Create a quiz in ChatGPT and import it into Canvas

DrNufer
Community Coach
Community Coach
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Create a quiz in ChatGPT

It is very quick and simple to create a quiz in ChatGPT. Simply ask it to generate some quiz questions and it will do so. But today we are going to take another approach to simplify the process of converting the ChatGPT quiz questions into a fully-built Canvas quiz in minimal time and without having to copy/paste individual questions and answers. This is a game changer, and it all starts with the following prompt:

Create ten random multiple-choice, multiple response, and true/false questions worth 1 point each. The topic should be on the psychological principles of sensation and perception for an intro psychology college course.

Format the quiz into a table with the following format: Column A is the type of question: MC (multiple choice), MR (multiple response), and TF (true/false). Column B is not used but must be there. Column C is the point value of the questions. Column D is the question body. Column E is the correct answer. The numbers 1-5 each correspond to one of the possible answers listed in columns F-J. Use 1 to indicate a, 2 to indicate b, 3 to indicate c, 4 to indicate d, 5 to indicate e. For true/false questions, 1 is true and 0 is false. Clear any unused cells. All questions and answers must be accurate and not fabricated. Columns F-J are the possible answer choices. You can have 2 or more.

There are a few things you will want to modify in that prompt.

  • Specify the number of questions you want. I would actually err on generating more questions than you need - that way you can choose the best ones. If you want a 10 question quiz then perhaps request 20 questions. If you want 20 questions then ask for 40.

  • In this prompt, I chose MC, MR, and T/F questions. Perhaps you want only MC or MC and MR. It’s up to you.

  • Determine how many points each question is worth. This can easily be changed in the spreadsheet you’ll generate or in Canvas.

  • Choose your topic. I recommend being specific. Is it a general college course, an upper-level high school placement course, or a 5th grade class?

You’ll likely want to copy the instructions as is, but you may want to change the content of column A if you are not generating all three question types.

Create your CSV

Once you have your questions generated, you’ll want to review the questions and make sure that they are accurate. You can ask ChatGPT to modify individual questions, add or omit content, and generally modify the output until you are satisfied with the quiz. You can copy the table, but don’t copy the header row. Paste it (without formatting) into a spreadsheet. Verify that the content copied over correctly and clean up if there was extra content copied. Make sure the first row is deleted if it is blank. You will then save the file as a comma delineated file, CSV.

Convert to QTI

With your CSV file, you are now ready to convert the content to upload directly into Canvas. There are sites that will convert CSV into QTI, and I recommend (thank you Kansas):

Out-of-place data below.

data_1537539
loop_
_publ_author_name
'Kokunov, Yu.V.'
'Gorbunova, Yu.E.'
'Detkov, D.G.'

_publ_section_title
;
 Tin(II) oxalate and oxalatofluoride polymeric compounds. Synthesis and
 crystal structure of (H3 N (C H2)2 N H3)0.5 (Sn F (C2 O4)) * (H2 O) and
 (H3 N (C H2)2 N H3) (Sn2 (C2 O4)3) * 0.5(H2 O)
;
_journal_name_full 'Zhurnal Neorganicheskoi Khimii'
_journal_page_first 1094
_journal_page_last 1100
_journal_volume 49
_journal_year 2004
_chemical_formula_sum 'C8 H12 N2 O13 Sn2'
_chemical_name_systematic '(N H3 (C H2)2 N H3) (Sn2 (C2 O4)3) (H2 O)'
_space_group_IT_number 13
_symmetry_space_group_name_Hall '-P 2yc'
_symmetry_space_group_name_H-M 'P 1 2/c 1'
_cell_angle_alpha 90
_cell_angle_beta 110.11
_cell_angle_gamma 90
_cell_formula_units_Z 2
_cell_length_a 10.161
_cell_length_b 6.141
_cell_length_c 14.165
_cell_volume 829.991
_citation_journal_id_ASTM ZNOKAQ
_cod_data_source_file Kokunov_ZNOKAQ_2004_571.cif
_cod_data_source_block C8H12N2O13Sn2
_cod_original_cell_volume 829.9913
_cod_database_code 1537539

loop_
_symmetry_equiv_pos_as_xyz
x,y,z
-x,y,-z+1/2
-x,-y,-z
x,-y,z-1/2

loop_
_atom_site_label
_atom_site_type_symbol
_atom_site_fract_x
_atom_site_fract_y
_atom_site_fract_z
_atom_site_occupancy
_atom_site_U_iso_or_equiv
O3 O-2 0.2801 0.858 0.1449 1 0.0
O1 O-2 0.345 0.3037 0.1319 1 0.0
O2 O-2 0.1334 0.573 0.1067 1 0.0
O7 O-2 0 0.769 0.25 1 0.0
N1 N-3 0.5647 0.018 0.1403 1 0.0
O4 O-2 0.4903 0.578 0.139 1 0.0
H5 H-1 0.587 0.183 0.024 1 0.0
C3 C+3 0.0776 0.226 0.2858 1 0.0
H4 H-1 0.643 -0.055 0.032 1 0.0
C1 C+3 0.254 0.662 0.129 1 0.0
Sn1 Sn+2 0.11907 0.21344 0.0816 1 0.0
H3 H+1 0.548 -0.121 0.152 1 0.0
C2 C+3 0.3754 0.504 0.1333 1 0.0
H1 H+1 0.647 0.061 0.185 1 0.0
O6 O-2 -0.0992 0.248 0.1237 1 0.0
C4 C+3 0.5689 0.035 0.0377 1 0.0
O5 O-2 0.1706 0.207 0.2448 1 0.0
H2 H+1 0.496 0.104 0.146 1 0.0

https://canconvert.k-state.edu/qti/

Upload your file and click the “perform conversion” button and you’re good to go.

Upload quiz to Canvas

Head over to your Canvas course, click Settings, then Import Course Content.

From there you will select “QTI .zip file” from the Content Type dropdown menu. Upload your zip file that you created (not the CSV), and determine which question bank you want to add the questions to or create a new question bank.

course settings.jpg

It will take just a moment to upload and convert your file, but when it indicated “complete” then you can access your quiz and verify the content.

import qti.jpg

 

More tips and tricks

You may consider returning to ChatGPT to help generate feedback for students: explanations of the correct answers, commentary if the students answer questions correctly or incorrectly, etc. You can also ask ChatGPT to provide a quiz overview for you or even to suggest prompts for searching for or generating imagery. Some good sites to generate AI images:

 

This blog post was originally published on: https://www.howtocanvas.com/create-amazing-pages-in-canvas/chatgpt-quiz 

Tags (4)
9 Comments
mbaker
Community Explorer

Hi Sean,

Thank you for this, I'm playing with AI and this possibility.

Marti

Jon2000
Community Novice

Thank you for this! I was left a little uncertain about the next steps for the AI-generated feedback. Can this be added to the Excel document csv file and then converted to qti.zip? Is this something that would require copying and pasting into canvas? It would be awesome to automate the feedback as well as the questions and answers.  

KellieSteinmetz
Community Member

This is great, however, from what I can tell, it only works on the original quizzes format and not the new version?  Do you know of any tricks to import to the new version of Quizzes?  Thanks!

knowbd
Community Explorer

Trying REAL hard to make this work, but it is a "no-go" so far.  Words of wisdom appreciated.

  • ChatGPT does a fine job of creating questions in the correct format.
  • Copied into Excel on my MacBook without problem.
  • Discovered the K-State Converter's distaste for "CSV UTF-8" .csv files so I generated "Comma Separated Values," "Macintosh Comma Separated Values," and "MS-DOS Comma Separated Values" .csv files. 
  • K-State Converter ate those formats and provided .zip files.
  • When I tried to import them into a New Quiz Item Bank, I got the error below...

Error: there was a problem importing your file.
The qti import failed.\nERROR: Manifest not found at line:/home/docker/.gem/ruby/2.7.0/gems/qti-2.22.5/lib/qti.rb:38:in `manifest_path'

  • Tried the general import content approach (where you can pull from other courses or a variety of file formats), and it seemed to import the 1st of 20 questions only as a Quiz.
  • Peaking into the zip files, there seems to be only a single xml file within.  It is my understanding that a QTI zip file should contain several files, including one named "manifest.xml"... there was no manifest file in the zip file. 

Help would be greatly appreciated. (@DrNufer)

Regards,

Keith

JanetAdeyemi
Community Member